Ligots ordered arrested but can’t be foundBy Jerome Aning, Ronnel W. Domingo
Philippine Daily Inquirer
Where are they now?
Following reports that former Armed Forces comptroller Jacinto Ligot and his wife, Erlinda, were nowhere to be found after the Court of Tax Appeals (CTA) ordered their arrest for alleged tax evasion, Justice Secretary Leila de Lima said she would verify the information.
“I’ll check it out. Of course we have to find where they are,” De Lima said.
She said agents of National Bureau of Investigation could be used in tracking down the Ligots if it were confirmed that the couple have disappeared.
She also welcomes the arrest warrants against the Ligots.
“That development is what the President is waiting for, that somebody will be tried for high crimes like tax evasion and that their cases won’t remain in the preliminary investigation level,” De Lima said.
In a resolution dated Sept. 28, the CTA’s 2nd division found probable cause for the Ligot couple to be put on trial for not reporting income earned in 2003 and for not paying tax on such income.
Ligot is the second high-ranking military officer to be charged with tax evasion after Carlos F. Garcia, another former military comptroller whose unexplained wealth prompted a wide-ranging Senate investigation into corruption in the Armed Forces.
Offshoot of Senate probe
The tax evasion case is an offshoot of the Senate investigation where Ligot was placed on the dock after he and other former high-ranking military officials were accused of involvement in a military slush fund scam by former military budget officer George Rabusa.
The Bureau of Internal Revenue (BIR) last March filed a complaint with the justice department against the Ligots for allegedly attempting to evade paying taxes from 2002 to 2004. The BIR said the Ligots owed the government P428 million in unpaid taxes for that period, with Ligot having a tax deficiency of P290.2 million and Erlinda, P137.8 million.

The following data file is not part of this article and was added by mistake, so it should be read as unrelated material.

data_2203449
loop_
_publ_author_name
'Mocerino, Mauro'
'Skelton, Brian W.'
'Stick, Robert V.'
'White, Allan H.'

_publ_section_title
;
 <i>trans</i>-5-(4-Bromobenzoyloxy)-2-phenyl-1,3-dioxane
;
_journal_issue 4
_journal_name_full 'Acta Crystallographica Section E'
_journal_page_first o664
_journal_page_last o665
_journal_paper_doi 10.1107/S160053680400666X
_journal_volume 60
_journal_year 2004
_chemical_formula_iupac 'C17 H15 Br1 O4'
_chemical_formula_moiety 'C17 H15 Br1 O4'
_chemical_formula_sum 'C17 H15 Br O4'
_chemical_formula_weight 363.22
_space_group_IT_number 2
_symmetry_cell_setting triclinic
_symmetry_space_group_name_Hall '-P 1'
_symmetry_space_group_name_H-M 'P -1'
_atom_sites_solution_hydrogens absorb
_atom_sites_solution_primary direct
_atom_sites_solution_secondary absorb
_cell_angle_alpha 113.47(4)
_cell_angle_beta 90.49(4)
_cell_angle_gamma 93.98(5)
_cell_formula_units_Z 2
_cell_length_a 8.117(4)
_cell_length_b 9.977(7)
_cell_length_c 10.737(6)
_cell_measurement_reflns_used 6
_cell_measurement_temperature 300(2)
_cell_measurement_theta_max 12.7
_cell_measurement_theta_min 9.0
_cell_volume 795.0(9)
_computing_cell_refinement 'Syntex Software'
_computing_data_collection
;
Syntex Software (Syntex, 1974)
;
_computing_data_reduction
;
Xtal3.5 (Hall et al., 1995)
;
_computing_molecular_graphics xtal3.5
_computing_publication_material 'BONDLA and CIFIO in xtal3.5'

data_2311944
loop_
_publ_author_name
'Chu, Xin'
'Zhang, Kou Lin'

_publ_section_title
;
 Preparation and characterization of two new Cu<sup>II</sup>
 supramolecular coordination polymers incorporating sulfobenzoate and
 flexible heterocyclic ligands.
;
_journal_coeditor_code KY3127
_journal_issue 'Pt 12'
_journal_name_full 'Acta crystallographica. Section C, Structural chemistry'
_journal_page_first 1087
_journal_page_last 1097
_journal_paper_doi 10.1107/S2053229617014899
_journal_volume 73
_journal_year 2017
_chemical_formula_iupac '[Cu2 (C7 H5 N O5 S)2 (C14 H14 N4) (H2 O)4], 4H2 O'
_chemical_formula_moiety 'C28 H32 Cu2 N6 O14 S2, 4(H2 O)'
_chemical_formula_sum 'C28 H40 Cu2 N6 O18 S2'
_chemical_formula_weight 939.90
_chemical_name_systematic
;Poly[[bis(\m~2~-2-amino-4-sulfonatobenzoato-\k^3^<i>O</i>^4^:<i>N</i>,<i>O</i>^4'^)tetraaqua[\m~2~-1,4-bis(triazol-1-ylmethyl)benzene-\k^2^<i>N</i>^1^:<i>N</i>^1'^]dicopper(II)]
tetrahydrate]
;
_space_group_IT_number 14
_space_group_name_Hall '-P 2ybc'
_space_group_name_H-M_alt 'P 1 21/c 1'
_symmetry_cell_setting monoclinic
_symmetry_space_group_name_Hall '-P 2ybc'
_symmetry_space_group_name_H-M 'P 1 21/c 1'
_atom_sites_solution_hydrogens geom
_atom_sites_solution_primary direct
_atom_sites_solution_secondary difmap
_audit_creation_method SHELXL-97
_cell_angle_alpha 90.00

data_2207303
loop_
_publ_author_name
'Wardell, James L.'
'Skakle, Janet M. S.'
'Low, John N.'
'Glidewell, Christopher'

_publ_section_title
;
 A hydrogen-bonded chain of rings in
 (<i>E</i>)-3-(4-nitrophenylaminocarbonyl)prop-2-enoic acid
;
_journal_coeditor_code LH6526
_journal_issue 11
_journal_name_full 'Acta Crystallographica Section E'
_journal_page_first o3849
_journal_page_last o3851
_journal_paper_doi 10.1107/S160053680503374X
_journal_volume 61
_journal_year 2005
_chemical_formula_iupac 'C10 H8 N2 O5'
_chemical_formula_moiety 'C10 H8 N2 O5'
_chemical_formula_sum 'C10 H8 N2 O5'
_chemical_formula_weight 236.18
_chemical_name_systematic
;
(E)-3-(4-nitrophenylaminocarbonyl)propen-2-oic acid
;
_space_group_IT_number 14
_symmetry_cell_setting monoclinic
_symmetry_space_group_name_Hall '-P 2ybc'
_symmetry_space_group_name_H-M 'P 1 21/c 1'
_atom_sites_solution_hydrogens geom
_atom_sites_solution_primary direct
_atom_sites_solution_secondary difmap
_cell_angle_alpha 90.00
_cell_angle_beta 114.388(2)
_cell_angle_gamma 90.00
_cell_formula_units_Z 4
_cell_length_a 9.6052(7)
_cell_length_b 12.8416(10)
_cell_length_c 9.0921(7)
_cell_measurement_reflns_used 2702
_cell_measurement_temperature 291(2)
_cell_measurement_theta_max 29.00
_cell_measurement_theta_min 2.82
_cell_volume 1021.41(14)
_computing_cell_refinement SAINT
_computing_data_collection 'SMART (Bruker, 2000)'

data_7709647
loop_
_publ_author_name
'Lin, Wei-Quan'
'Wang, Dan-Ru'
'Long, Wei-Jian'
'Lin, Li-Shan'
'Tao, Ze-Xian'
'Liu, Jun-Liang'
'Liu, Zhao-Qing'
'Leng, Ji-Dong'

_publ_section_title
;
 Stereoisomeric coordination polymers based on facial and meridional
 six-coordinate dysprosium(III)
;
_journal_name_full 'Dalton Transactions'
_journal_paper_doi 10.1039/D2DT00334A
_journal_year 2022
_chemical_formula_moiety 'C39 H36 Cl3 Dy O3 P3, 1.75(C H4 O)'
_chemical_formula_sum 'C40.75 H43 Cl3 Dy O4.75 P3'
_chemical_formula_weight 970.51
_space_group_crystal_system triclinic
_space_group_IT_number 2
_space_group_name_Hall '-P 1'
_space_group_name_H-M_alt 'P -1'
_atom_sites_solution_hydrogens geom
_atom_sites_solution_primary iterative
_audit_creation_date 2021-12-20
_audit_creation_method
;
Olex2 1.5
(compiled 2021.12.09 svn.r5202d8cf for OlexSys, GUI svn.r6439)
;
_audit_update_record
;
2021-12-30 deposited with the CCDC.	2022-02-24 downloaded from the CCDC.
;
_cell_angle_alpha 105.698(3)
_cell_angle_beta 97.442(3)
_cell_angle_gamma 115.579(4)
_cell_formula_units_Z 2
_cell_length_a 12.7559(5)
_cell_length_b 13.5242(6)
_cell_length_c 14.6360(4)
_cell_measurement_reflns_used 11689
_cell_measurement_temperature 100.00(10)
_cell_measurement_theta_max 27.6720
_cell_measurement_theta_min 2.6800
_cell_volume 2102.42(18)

The Department of Justice (DoJ) approved the filing of several counts of tax evasion against the couple last July. Based on the DoJ resolution, the Ligot couple is charged with facing one count of violation of Article 255 of the National Internal Revenue Code for failure to file a tax return in 2001 and three counts of violation of Article 254 of the same law for attempting to evade payment of tax from 2002 to 2004.
The CTA Sept. 28 decision, however, focused only on the Ligots’ failure to file their income tax returns in 2003 and to report on other income they made during that year.
Based on the BIR’s investigation, the Ligots did not declare a total of P164.3 million that they gained in 2003, which makes them liable for P153.2 million in taxes, excluding interest and penalty.
The CTA said that after studying the charges and supporting documents, it found probable cause to issue an arrest warrant against the Ligots. Bail was set at P20,000 each.
Associate Justices Juanito C. Cataneda Jr., Caesar A. Casanova and Cielito N. Mindaro-Grulla signed the resolution.
“The findings of the state prosecutor on the existence of probable cause that justifies the filing of an information against the accused must be accorded great weight,” the CTA said.
“Jurisprudence states that if the information is valid on its face and there is no showing of manifest error, grave abuse of discretion and prejudice on the part of the state prosecutor, the trial court should respect that finding of probable cause,” it added.
Also facing forfeiture case
The CTA ruling also did not mention Edgardo Yambao, Erlinda’s brother, who was included in the case filed by DOJ prosecutors.
In his appearance at the Senate hearing, Yambao could not explain how he had amassed some P255 million without any visible means of income.
The Ligot couple is also facing a separate forfeiture case at the Sandiganbayan for allegedly amassing P135 million in unexplained wealth. With Inquirer Research